It all began in 2010. A young couple – Tina, Vietnamese, 22 years old, had started her career in hospitality four years ago while Thierry, French, 32 years old, was already an experienced Michelin-standard chef – moved into a 15-year-old villa in Ho Chi Minh City’s not-yet-trendy Thao Dien Ward in District 2. What were they up to? To open what some now call the best fine-dining restaurant in Saigon: La Villa French Restaurant.

Every night, people ask us how La Villa came to be what it is so we reckoned we should tell the story here once and for all. Spotlight on for the noble tale of La Villa… and some other interesting facts you might want to know.

A Staggering Growth Rate

Did we say it all began in 2010? It did, but La Villa French Restaurant chose a very special date the following year to actually open its doors: 14 February 2011 – Valentine’s Day! And from the beginning, La Villa was all about fine dining: pay more to get more.

However, it was a modest start. As upscale as the restaurant was, Tina and Thierry did not have the money for daring investments.The team was made up of only 10 people, six of them sweating in the kitchen to serve all the traditional French goodness in the best possible quality, 100 percent home-made, from broth to bread.

Just to give you the full picture: while the guest capacity has only slightly risen since 2011, La Villa employs 50 staff today. Don’t bother, we’ll do the math: that’s a five-fold leap!

What is that good for? If you’ve ever eaten at our restaurant, you’ll know: quality service is all about the details. Your personal dining experience at La Villa is actually individually managed from soup to nuts.

4m8a8783

The restaurant is renovated every year to meet the highest standards

We Fall to Rise

But let’s go back to 2011. La Villa opened at a time when gastronomy in the truest sense of the word was limited to two or three venues in Ho Chi Minh City. Fine dining in Vietnam was in its infancy. So La Villa tried something radically new: a fine-dining set lunch.

One would expect people to be beating down the doors once they’ve heard about this offer. However, let’s not forget where the venue was located. District 2 was just starting to become the hip place to be and La Villa was not yet a constant top-10 restaurant on TripAdvisor. There was little hope to get walk-in customers.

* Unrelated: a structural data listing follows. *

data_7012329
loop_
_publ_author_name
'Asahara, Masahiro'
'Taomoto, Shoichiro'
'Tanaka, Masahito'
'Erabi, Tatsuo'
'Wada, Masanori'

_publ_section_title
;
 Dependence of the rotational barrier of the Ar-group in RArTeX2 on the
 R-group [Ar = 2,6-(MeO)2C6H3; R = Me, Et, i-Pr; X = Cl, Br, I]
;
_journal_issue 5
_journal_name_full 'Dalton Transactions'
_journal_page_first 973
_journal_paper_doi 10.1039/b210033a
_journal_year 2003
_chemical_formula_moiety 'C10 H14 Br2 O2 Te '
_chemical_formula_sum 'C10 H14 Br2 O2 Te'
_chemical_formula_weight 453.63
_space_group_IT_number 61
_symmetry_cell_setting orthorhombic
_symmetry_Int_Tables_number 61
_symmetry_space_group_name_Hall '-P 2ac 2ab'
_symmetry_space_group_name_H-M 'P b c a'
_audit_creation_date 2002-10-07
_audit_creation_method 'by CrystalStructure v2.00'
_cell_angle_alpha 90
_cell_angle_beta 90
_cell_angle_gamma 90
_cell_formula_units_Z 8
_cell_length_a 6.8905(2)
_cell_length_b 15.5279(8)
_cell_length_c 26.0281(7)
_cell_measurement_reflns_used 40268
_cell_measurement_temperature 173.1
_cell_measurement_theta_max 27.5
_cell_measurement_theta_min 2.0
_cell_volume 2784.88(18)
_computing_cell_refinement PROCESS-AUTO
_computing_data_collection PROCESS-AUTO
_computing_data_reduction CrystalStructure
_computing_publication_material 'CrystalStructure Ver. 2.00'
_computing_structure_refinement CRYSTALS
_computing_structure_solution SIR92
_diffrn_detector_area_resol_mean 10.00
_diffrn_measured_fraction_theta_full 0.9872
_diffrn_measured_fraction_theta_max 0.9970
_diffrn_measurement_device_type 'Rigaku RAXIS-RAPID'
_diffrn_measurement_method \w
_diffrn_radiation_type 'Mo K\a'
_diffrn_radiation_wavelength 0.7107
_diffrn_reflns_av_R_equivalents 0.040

So Tina and Thierry had to face a sad truth: all beginnings are difficult. Imagine a spruced up high-end venue, a beautiful villa with a blooming garden and home-made, Michelin-standard French food delights all ready at a bargain price – and not a single guest at lunchtime.

But dry your tears. Everything was going to be alright.

The guests came, eventually, and they liked what they got. From then on, La Villa relied on word-of-mouth and became a veritable brand. At last, even the Vietnamese came. Like it or not: reputation is everything in good old Vietnam.

Upgrading Greatness

Sometimes people ask about the pink in the logo that stands out among the omnipresent black, brown and grey colour codes in high-end gastronomy. Well, it’s like in fashion: you just have to know how to wear things. And if already you’re situated outside of the city centre, you’d want to outshine the others.

La Villa French Restaurant at night

La Villa French Restaurant at night

Another way of doing so is through quality. We’ve talked about the service but since our humble beginnings, we don’t stop upgrading our food and venue. Do you like beef? La Villa uses the most choice beef to be had on this planet: Wagyu beef from Japan. Do you enjoy a good lobster? We’re one of the rare restaurants to import the best of their kind.

Co-owner Tina breaks La Villa’s guiding principle of customer service down to a simple formula: “If the guests aren’t happy with something, we explain it to them. If we can’t explain, we change it.”

Speaking of guests – who are they? It’s a 50-50 thing, half tourists, half local residents. While Vietnamese, and not only the wealthier ones, are currently starting to include French cuisine into their eating routine, local expats are easier to win over: they just know a good steak from a bad one. It’s not as simple with Asian tourists, the top market among which being – make an educated guess… – China. And Chinese like their steak cooked all the way through.

Here’s a secret: nothing hurts the hearts of our chefs more than well-doing a steak. Have mercy with them and trust their expertise – red does not mean raw.